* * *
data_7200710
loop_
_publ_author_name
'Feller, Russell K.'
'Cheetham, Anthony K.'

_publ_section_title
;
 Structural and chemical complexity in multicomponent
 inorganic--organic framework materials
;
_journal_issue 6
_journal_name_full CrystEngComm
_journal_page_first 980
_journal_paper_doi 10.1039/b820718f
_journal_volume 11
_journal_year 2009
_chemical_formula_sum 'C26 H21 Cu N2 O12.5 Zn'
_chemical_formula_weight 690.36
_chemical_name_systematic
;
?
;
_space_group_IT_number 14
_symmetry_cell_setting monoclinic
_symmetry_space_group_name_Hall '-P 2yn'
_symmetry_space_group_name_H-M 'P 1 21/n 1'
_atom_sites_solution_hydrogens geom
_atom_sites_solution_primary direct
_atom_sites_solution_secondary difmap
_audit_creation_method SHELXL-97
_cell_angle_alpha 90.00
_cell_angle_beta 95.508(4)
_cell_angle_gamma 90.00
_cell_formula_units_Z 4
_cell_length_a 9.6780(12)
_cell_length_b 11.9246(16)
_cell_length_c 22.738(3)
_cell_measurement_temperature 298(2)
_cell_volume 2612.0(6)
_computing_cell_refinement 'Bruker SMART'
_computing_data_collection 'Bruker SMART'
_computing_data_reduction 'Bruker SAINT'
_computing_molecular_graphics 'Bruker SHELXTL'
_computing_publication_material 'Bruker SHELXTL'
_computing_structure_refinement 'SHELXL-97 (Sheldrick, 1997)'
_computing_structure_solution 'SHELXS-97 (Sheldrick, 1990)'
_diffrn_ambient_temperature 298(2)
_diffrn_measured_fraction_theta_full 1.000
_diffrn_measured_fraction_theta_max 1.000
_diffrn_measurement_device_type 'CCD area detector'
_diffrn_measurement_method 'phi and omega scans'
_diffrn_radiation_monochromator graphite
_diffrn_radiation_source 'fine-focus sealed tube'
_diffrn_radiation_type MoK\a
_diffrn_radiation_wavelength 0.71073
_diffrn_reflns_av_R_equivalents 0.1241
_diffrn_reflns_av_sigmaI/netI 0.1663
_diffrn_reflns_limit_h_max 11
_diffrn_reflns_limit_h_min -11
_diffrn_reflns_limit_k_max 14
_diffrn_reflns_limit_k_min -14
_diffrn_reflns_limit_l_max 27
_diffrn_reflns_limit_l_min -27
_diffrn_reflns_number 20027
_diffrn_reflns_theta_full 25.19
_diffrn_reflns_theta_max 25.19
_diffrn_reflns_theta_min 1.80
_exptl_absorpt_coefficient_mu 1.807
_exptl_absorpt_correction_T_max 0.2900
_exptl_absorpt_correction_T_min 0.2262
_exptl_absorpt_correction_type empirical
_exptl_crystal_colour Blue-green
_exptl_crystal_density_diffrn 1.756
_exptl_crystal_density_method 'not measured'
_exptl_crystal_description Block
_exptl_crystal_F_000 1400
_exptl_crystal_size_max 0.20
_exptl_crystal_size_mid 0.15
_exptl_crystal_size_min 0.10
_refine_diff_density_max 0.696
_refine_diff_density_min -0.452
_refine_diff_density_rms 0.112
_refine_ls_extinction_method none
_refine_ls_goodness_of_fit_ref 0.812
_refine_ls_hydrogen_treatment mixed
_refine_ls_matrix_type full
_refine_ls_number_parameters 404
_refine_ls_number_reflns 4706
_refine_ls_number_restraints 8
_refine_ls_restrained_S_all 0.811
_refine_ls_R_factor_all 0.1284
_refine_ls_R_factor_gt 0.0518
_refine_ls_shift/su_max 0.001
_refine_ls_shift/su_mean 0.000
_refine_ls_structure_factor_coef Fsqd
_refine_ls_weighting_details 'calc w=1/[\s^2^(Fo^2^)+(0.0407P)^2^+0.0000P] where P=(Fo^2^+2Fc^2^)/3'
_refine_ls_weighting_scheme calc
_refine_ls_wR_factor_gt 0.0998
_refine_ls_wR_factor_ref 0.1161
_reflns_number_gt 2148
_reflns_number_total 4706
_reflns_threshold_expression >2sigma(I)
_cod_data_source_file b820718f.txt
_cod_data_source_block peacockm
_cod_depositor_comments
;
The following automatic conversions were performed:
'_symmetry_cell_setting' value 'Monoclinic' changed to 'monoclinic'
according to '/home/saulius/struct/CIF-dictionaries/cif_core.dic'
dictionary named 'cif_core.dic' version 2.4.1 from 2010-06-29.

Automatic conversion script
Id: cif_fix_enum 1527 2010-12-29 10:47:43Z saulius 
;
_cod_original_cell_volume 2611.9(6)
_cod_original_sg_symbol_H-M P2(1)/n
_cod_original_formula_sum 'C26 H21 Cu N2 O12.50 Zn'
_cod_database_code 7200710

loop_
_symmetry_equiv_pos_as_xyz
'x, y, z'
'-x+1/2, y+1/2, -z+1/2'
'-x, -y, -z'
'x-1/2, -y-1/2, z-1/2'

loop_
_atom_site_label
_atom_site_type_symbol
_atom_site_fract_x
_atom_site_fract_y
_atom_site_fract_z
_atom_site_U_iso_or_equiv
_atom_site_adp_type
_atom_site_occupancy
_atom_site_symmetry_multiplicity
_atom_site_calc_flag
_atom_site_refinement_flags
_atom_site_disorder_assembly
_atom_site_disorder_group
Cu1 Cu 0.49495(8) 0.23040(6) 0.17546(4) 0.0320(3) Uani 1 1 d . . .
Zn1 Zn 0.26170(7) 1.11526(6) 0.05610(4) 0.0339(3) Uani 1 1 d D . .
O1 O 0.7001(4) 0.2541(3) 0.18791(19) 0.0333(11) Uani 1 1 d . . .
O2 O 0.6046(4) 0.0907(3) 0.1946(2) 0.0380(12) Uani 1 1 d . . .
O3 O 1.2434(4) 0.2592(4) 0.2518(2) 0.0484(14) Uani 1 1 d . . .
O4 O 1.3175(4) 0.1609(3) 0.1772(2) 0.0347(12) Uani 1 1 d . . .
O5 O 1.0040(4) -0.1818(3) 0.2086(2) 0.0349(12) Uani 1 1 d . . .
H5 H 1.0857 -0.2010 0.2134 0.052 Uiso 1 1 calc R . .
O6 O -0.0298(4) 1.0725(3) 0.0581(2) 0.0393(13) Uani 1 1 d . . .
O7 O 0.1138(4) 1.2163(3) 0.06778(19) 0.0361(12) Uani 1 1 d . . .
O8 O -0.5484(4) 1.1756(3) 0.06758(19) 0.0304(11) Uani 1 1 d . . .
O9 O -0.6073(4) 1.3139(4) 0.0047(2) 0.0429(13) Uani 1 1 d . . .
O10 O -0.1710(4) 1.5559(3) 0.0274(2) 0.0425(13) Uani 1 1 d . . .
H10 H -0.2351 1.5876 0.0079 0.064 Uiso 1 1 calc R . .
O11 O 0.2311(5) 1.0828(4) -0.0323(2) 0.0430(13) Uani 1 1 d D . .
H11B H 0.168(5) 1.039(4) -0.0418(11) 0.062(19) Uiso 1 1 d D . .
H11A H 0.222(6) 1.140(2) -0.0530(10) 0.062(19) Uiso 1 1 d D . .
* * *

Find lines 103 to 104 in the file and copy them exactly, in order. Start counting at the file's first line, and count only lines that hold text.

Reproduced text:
_cod_data_source_file b820718f.txt
_cod_data_source_block peacockm